Is Gladwell's and The New Yorker's audience economists?

*sigh* even economics and writing about economics are viewed and read through political lenses.


Oh, Malcolm! For a second I thought we had lost you--I was getting ready to start separating your M&Ms. But then I read all of the predeceasing and nay-saying blogs and became absolutely incensed on your behalf. I was readying myself to publicly quote your old friend Michael Specter "You seem to have forgotten one thing. HE DOESN'T WORK FOR YOU!"
However, I was delighted and relieved to "see" you here again today; your usual bright voice rising above the blog din. Thank you for today's thoughts. In it were all the reasons I love to read what you write.



That was not my argument; it was Malcolm Gladwell's argument. I simply point out that particular line or reasoning does not work with Jane Galt.

If he discard the argument that because Canning and Bloom are great economists; Jane Galt's argument is invalid, without even addressing the substance of her argument; her economic degree is irrelevant since the argument would be based on substance; not credential.


Nice to see we're all nice again.

I still think Gladwell.com would do well to adopt a commenting system that only allows comments from those who are invited, or approved upon request join in.

It might make a few people feel left out (very likely myself!), but I'd certainly feel fortunate to be spared some of the free-for-all style comments I've seen here now and again.

I'd like to see comments from Gladwell's peers, or at least from people of some similar substance and qualification to weigh in. (Again, I wouldn't be included in that group!). That would actually be helpful to me in understanding the post being commented on, rather than distracting me.

Obviously I'm reading because I've got something to learn, rather than something to contribute. So, thanks, folks, for the helpful comments.

Michele Berliner

My god, why are so many people here expecting this man to behave like he is Gandhi! Simply put, Galt was nasty about it and got a well deserved spanking (and it wasn't so hard that he left a welt!) You talk that way, that is what happens--otherwise obviously, it wouldn't happen! Why is it with some people (and their entourage of like minds) when they somewhat emotionally, as opposed to comprehensively, fire away at you are they then so SHOCKED when you fire back? Yes I know he's eloquent Malcolm--but NOT Gandhi, lighten up! Sounds a bit like expectations of a guru. If you're going to ungraciously spew (which I know can be fun at times), don't be babies and act surprised, take the spanking!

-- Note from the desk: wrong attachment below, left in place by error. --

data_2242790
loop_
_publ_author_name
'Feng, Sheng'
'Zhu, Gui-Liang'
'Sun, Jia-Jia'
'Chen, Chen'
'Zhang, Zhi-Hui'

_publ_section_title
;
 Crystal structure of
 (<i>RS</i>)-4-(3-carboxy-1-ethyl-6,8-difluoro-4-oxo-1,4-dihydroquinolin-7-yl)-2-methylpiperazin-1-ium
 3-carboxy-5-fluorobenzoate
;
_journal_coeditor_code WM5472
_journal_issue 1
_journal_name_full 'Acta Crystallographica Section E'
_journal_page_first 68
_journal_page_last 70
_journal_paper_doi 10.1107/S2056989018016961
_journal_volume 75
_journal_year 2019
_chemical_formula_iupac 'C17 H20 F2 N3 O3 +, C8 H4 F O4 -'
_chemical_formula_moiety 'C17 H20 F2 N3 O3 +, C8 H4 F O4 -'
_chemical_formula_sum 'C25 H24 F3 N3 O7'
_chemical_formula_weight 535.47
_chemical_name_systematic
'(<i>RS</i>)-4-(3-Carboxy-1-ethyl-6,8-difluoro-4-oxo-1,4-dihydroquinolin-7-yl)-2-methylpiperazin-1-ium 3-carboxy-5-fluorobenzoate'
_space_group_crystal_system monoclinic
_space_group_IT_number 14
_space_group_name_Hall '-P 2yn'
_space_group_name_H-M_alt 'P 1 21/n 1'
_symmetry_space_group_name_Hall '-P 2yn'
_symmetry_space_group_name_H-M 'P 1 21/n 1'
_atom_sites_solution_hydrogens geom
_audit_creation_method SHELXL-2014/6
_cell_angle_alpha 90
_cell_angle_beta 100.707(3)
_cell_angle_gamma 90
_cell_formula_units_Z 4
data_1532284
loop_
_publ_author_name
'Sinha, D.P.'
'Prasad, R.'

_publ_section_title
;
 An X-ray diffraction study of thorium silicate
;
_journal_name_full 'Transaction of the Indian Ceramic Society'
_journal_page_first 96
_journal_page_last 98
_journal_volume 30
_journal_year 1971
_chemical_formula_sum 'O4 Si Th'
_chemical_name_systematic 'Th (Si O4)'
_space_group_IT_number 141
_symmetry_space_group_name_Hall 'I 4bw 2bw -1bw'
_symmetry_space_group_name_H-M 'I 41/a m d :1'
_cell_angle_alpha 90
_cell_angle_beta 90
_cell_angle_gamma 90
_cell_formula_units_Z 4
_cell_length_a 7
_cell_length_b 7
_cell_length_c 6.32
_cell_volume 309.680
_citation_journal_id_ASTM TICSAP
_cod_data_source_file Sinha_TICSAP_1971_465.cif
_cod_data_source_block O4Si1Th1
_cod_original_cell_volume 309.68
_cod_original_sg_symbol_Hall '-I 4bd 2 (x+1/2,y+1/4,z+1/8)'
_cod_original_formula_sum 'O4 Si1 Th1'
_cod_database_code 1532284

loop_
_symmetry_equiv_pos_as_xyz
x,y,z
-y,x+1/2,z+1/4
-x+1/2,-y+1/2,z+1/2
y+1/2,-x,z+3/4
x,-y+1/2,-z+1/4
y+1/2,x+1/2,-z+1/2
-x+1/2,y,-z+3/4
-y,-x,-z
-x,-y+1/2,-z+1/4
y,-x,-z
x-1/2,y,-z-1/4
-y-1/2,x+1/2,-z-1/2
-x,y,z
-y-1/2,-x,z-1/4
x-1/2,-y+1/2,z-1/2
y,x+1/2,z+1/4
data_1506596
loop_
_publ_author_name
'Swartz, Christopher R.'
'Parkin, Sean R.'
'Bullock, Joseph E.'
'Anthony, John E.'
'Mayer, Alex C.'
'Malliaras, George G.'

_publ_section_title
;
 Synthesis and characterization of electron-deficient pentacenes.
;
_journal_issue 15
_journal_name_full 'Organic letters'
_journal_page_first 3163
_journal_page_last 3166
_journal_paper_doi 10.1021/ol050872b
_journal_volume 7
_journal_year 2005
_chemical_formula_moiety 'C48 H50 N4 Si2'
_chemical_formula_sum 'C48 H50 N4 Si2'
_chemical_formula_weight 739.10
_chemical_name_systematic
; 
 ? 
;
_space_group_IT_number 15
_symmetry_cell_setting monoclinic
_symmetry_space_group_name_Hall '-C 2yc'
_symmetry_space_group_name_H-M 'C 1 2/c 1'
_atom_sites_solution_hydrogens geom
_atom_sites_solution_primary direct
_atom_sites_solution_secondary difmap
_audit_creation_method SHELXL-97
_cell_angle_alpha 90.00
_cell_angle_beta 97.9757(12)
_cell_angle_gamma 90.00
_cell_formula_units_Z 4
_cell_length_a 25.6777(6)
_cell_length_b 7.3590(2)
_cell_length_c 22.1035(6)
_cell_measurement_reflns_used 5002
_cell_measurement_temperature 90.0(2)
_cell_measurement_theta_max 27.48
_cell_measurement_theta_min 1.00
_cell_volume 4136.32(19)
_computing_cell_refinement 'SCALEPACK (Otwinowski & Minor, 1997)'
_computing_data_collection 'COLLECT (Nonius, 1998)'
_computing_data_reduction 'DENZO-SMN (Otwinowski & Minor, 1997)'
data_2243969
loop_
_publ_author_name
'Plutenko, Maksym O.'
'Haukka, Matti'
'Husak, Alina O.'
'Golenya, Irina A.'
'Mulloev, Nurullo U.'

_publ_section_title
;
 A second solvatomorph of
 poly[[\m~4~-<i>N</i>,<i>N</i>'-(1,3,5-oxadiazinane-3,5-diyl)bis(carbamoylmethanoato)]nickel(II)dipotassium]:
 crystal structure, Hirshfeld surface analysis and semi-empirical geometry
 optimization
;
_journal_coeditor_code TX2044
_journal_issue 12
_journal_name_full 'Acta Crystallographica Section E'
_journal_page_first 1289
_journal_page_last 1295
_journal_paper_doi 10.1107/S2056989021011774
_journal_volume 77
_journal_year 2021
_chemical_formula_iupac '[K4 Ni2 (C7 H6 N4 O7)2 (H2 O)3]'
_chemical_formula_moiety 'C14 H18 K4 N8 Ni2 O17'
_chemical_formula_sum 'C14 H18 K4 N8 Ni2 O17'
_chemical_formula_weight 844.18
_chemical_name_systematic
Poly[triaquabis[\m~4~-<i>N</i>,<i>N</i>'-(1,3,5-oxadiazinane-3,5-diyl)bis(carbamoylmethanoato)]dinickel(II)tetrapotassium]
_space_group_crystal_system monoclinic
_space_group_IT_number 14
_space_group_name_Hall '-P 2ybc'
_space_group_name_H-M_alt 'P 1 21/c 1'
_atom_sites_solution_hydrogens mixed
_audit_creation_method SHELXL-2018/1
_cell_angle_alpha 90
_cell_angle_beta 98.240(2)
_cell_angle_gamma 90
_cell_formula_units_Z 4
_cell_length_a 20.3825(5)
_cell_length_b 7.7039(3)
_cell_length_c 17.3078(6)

[Malcolm, I thought it was funny..and surprisingly fiesty! which was fun.]


Before this RESPECT thing got out of hand,I thought it was a very good form of peer control,if there's such a mechanism.You sure have the right to air your views regarding certain topic,and other people,by the same token,should too.I mean they could comment on the topic you touched upon,and they could also opine on what you've said about it.The back and forth,if carried out decently and in the manner conducive to intellectual discussion and debate,is very healthy and necessary.But things that went on here on this blog in the past few days pretty much preempt this ideal possibility.The peer control thing I previously think at work is mere,to put it mildy,devil's advocate,quite literally.They probably have no problem with prof Canning and Bloom,they barely know them and their work,and I don't think they are interested,as you argued in this post.They just felt CONSTRAINED to challenge you as a bestselling author,for no other good reason.What they are doing could only be attributed to one cause- what people call BREAK THE BRIGHTEST WINDOW mentality.They tossed stones at the brightest window to demonstrate their reckless valor and behavioral rebellion,which they stupidly though is cool.Well,the sad truth is,they are not.They are just a bunch of,well,devil's advocates,aimlessly roaming in the intellectual sphere,ready to pounce on the next convenient high-profile prey....

Mark McElroy


With time, you may find that responding to responses to your work:

a) adds little of value to the conversation, and

b) comes across as a tad obsessive and shrill.

Deep breaths, man. Deep breaths.

Ben Fulton

It depends on whether the response adds signal, or noise, to the conversation.

Many journalists take some time to understand that people can actually fire back on this amazing invention, and that the standard condescending dismissal fails as a device when used in a conversation instead of a soapbox. Mr. Gladwell isn't unusual in this regard.

Susan Jones

thats all.


"Simply put, Galt was nasty about it..."
- Michele Berliner

I just don't understand this line of thinking, regardless of your opinions on pensions, dependency ratios, or Ireland's economy. Some others may have crossed the line, including some who seem obsessed with discrediting everything that Mr. Gladwell produces (and at the same time being obsessed with, or jealous of, the money he makes). But I don't see where any of Jane Galt's posts or blogs did this.

It takes a tough skin to write in the 21st century. Those in the public eye have always been subjected to criticism, but never more so than today. 15 years ago, someone may have written a letter to the New Yorker disputing some of the articles claims. Today, anyone around the globe can add their $0.02 in a matter of seconds. This is a good thing, but there are drawbacks. Since most of us are NOT under the misroscope, it's easy to dismiss the negatives. But for those few who are judged in the public eye, Mr. Gladwell's uncharcteristic response (for him) was really a natural reaction. Hopefully everyone has learned something from this. Thanks for all of your work, Malcolm.


This is another take on the Irish miracle -- maybe in part a mirage?